- The repo README – Derek created the landing page for the repo itself, which described the repository and linked out to other supporting documents. This document is still being used for the project today: Salt User Guide README.
- The contributing guide – Derek mostly authored this guide to help our participants set up their environment. This document is also still being used for the project today: Salt User Guide Contributing.
- An rST guide – Lastly, we created this guide to help participants learn about the conventions we wanted them to use when formatting their rST. See Writing Salt Documentation (rST guide).
- A style guide – I created this guide to answer questions that could come up about how to refer to certain Salt terms and other conventions in case users noticed a style inconsistency in the original document. See Salt Doc Style Guide.
Arguably, these documents were necessary to reduce the coordination costs for the event and ensure that participants could help themselves as much as possible, freeing the event leaders to focus on more high priority requests for help.
Testing, testing, testing
Prior to the event, Derek and I tested our docs jam workflow and process by converting one of the chapters from Google Docs into rST ourselves. Doing this dry run allowed us to work through unseen kinks in the process and ensure they were ironed out either in the technology we were using or in the supporting community docs that we created for the event.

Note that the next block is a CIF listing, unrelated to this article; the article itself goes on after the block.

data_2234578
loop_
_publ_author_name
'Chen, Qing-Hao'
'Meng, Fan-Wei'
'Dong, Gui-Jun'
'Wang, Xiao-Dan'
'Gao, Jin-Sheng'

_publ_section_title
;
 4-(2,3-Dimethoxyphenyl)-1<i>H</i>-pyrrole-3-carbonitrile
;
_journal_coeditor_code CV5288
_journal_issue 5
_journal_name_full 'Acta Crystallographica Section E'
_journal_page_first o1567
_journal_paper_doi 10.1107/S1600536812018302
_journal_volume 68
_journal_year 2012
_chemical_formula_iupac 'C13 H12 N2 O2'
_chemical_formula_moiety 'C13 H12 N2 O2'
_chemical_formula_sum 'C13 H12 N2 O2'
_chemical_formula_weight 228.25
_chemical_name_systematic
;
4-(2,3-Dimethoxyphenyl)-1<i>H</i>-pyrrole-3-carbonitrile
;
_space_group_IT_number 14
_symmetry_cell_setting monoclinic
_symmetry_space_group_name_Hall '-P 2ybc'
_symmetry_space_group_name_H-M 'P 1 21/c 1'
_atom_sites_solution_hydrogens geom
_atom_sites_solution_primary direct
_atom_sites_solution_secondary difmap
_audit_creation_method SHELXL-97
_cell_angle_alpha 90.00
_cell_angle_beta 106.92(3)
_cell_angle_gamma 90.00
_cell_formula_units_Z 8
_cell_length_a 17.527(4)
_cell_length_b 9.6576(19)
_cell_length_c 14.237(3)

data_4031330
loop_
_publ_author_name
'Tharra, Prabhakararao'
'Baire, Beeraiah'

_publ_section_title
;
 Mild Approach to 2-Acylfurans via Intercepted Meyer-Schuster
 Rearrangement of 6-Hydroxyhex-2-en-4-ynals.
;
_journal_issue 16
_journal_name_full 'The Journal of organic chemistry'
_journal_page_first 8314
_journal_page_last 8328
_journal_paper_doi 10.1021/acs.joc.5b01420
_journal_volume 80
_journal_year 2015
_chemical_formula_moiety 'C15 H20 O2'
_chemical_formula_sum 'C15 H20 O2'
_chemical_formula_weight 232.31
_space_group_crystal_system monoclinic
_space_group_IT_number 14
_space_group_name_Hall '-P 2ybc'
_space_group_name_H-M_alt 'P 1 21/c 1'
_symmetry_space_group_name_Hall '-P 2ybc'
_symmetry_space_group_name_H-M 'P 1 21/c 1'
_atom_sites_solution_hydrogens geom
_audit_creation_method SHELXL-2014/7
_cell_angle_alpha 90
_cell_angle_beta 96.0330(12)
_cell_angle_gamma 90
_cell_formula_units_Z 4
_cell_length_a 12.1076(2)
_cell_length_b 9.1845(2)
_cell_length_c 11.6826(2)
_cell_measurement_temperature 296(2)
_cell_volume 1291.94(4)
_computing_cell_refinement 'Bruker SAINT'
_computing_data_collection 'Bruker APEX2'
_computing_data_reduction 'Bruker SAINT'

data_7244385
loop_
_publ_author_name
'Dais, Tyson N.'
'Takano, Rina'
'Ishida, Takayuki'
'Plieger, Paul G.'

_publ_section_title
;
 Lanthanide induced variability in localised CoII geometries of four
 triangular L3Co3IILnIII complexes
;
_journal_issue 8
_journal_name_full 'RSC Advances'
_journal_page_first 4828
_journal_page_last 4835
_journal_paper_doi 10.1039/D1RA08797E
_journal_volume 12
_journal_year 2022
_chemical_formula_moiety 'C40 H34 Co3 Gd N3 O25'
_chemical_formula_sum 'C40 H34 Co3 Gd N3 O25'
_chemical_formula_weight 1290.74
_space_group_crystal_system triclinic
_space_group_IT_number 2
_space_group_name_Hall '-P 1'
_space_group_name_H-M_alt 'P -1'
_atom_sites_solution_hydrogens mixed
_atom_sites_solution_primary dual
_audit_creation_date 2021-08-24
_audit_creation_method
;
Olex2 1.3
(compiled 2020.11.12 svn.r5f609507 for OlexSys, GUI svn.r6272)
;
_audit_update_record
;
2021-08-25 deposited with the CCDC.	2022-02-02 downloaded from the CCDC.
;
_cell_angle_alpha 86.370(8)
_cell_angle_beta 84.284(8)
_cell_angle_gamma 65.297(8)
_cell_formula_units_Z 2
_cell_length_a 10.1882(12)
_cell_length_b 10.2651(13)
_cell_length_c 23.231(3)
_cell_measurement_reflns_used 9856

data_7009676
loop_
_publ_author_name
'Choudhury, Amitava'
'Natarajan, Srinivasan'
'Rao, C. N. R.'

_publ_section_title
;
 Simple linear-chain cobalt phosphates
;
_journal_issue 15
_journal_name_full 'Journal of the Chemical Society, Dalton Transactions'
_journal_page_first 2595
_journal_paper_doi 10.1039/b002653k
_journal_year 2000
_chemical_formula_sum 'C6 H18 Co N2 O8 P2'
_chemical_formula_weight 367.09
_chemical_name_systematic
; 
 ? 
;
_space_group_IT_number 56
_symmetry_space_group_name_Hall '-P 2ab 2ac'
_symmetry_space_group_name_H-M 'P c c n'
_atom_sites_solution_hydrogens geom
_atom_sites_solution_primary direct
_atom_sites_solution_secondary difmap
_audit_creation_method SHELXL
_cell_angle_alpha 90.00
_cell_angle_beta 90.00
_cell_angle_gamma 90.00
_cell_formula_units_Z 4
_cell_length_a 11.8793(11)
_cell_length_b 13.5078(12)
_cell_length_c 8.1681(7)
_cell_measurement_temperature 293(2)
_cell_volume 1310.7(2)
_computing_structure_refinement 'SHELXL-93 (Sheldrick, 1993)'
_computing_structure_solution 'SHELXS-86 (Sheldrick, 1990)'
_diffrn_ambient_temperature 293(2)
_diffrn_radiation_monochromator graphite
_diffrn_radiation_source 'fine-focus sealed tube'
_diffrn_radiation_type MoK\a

Publicity that aligned incentives
Our publicity campaign was kind of an afterthought in that we only put it together a week before the event, but it actually worked incredibly well.
We created two different types of marketing messages: one aimed at technical writers and one aimed at Salt community members. Both versions gave event details and explained the project. Then each one had a message explaining what that different group would get out of it.
For the community version, I had a section that included:
Why should you consider participating?
–Docs jam contributors will be given a Salt Project store credit to buy some swag!
–If you’re new to Salt, you’ll get some one-on-one help setting up your environment to contribute to the Salt docs and Salt in general. Plus, this new guide is geared for new Salt users and will be a great way to learn more.
–You’ll make a meaningful contribution to the community by expanding access to a high-quality resource that teaches some fundamentals and advanced concepts about Salt. This guide was authored by Alan Cugler (Terminal Labs) and has been vetted by the core Salt team and other Salt experts. It’s also been tested in the field to teach new users about Salt and has received positive reviews. In short, we’re super excited to make this resource available to our community!